Are you up for this job interview?
This morning, you heard your neighbor yell through the wall: “Damn it honey, where did you put my white shirt? I meet my most important client this morning, and I am late, he’s gonna tear me apart!” You might infer from it that, one: your neighbor is not very considerate for his wife, even that he feels more important than her; and two: he’s treating both himself and his couple with less care than this decisive client. In the blink of an eye, you picture with a smile how the meeting is going to unfold…
Tomorrow, it’s your turn to have an important interview. You obtained from a colleague a key informal interview with the Executive director of a company in your field, or a HR from a large group subsidiary has summoned you because you are “shortlisted”. In any case, stakes are high. You have done your homework on the company business, results, strategy, organization chart, of course the job position and its main missions, the profile of the person who receives you. Finally, your introduction talk is fine-tuned. But isn’t there something missing? With all that preparation, you forgot to ask yourself one question, and a good one at that: how do you feel?
The meeting getting closer, you can either feel good about yourself, and know that you’re not going by chance (in short let’s say you’re “OK”) or you can feel like not being up to it, not prepared enough, even being insignificant as the stress sets in (the “not OK” situation).
Find all this trivial? Maybe because you’re just halfway…
Next big question is how you consider your recruiter
Take one step back and analyze now how you see your interlocutor: if, before the meeting, you assume he or she is an accomplished professional, honest, who knows his/her stuff, you consider him/her as OK ; if by cons you say to yourself “it’s probably one of those ignorant HR who know nothing about science”, “this interview is intended to corner me” or “that person manages a company of 5000 people, she will talk down to me”, you put him/her in the “not OK” zone.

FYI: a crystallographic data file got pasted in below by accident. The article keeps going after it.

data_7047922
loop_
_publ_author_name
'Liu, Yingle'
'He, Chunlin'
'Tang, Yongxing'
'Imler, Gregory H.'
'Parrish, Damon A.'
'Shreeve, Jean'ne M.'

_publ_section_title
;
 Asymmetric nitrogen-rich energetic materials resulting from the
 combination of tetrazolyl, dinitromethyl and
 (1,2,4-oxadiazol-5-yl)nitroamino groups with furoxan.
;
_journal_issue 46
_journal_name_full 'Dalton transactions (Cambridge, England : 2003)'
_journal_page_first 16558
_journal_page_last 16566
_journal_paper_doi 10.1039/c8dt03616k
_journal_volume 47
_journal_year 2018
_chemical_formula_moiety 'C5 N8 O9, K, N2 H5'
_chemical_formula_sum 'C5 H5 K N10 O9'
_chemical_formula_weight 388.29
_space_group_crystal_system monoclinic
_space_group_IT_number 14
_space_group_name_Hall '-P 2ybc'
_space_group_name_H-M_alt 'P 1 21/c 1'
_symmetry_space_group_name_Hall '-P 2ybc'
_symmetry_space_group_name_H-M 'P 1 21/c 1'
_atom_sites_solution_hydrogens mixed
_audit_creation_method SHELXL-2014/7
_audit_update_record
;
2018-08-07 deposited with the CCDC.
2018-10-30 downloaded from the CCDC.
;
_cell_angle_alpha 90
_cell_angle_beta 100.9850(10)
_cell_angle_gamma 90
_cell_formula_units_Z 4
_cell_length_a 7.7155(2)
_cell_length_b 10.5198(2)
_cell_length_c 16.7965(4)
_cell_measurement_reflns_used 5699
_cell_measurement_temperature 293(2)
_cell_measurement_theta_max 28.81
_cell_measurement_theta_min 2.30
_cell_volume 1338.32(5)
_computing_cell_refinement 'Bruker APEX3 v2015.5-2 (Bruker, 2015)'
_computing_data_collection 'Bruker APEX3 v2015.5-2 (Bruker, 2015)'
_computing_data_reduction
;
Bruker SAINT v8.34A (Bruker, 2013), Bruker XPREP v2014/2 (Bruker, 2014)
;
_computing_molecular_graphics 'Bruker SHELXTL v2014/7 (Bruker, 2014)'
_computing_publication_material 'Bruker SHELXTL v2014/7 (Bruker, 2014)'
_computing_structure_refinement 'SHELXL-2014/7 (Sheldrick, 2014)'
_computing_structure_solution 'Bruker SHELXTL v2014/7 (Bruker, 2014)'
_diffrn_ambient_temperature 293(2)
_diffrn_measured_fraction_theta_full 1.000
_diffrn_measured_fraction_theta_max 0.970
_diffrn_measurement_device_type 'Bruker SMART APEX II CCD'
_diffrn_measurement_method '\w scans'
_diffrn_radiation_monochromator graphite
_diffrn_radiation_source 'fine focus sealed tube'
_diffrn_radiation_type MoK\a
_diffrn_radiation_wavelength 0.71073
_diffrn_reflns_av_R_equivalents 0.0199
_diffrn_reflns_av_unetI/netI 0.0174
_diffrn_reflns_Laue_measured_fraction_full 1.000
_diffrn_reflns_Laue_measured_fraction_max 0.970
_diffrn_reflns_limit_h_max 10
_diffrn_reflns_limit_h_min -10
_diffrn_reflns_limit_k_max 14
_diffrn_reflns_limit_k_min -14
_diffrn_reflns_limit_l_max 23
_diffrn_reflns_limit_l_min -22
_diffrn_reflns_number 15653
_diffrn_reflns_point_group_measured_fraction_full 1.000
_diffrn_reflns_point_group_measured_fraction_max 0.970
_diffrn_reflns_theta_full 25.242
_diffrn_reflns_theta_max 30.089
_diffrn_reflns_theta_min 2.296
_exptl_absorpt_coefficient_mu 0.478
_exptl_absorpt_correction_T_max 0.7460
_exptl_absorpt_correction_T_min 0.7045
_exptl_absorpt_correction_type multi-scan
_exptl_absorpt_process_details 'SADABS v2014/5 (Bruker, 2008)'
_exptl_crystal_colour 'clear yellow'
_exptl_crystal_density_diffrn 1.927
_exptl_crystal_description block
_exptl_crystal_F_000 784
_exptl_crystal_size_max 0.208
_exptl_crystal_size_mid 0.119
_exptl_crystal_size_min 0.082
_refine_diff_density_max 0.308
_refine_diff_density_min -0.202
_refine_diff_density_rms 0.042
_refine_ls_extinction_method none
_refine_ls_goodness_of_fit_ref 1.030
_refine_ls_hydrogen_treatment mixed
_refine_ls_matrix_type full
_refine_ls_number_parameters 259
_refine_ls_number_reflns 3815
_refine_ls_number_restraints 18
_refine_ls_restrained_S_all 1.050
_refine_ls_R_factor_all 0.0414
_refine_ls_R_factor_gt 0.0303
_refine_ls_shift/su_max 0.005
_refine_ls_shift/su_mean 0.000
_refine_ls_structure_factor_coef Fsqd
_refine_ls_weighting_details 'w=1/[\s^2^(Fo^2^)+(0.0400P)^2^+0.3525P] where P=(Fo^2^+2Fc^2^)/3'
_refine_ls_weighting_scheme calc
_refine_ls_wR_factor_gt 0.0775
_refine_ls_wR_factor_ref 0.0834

Stress can trick people’s mind into thinking they are of greater or lesser value than their interlocutor, affecting the turn of a meeting, as soon as its first seconds. If you have ever lined up for hours at a counter of an hospital or a border control, you already experienced this! Back to the topic, all professional recruiters know how to spot signs of irritation, impatience and, of course, lack of confidence.
Hence the worst would obviously to feel “not OK” and project this feeling onto your interlocutor, which necessarily turns the job interview into a giant trap. Fortunately this is rarely the case!
Anyway, the best way to create the favorable circumstances for this interview, might it lead for a job or not, is to consider that it will take place between two professionals, who both have skills, expectations, issues, projects and love their occupations. Your clarity, your enthusiasm and your ability to listen and to push the exchange forward will be your best ambassadors on the D-day.
So when the assistant comes to pick you up, keep saying to yourself: “I’m OK, he/she’s OK” and things will probably turn out just fine!
Till next time!
This article was originally published on ABG website by Vincent Mignotte, Executive Director at ABG (click here to read it in French)
*********** Bonus Reads ************
. Feeling anxious about ever finding a job after your PhD? You shouldn’t, here’s why (The Thesis Whisperer)
. “How to prepare for a job interview” by Liz Ryan (LinkedIn)
. “8 signs you just nailed that job interview” (Business Insider)
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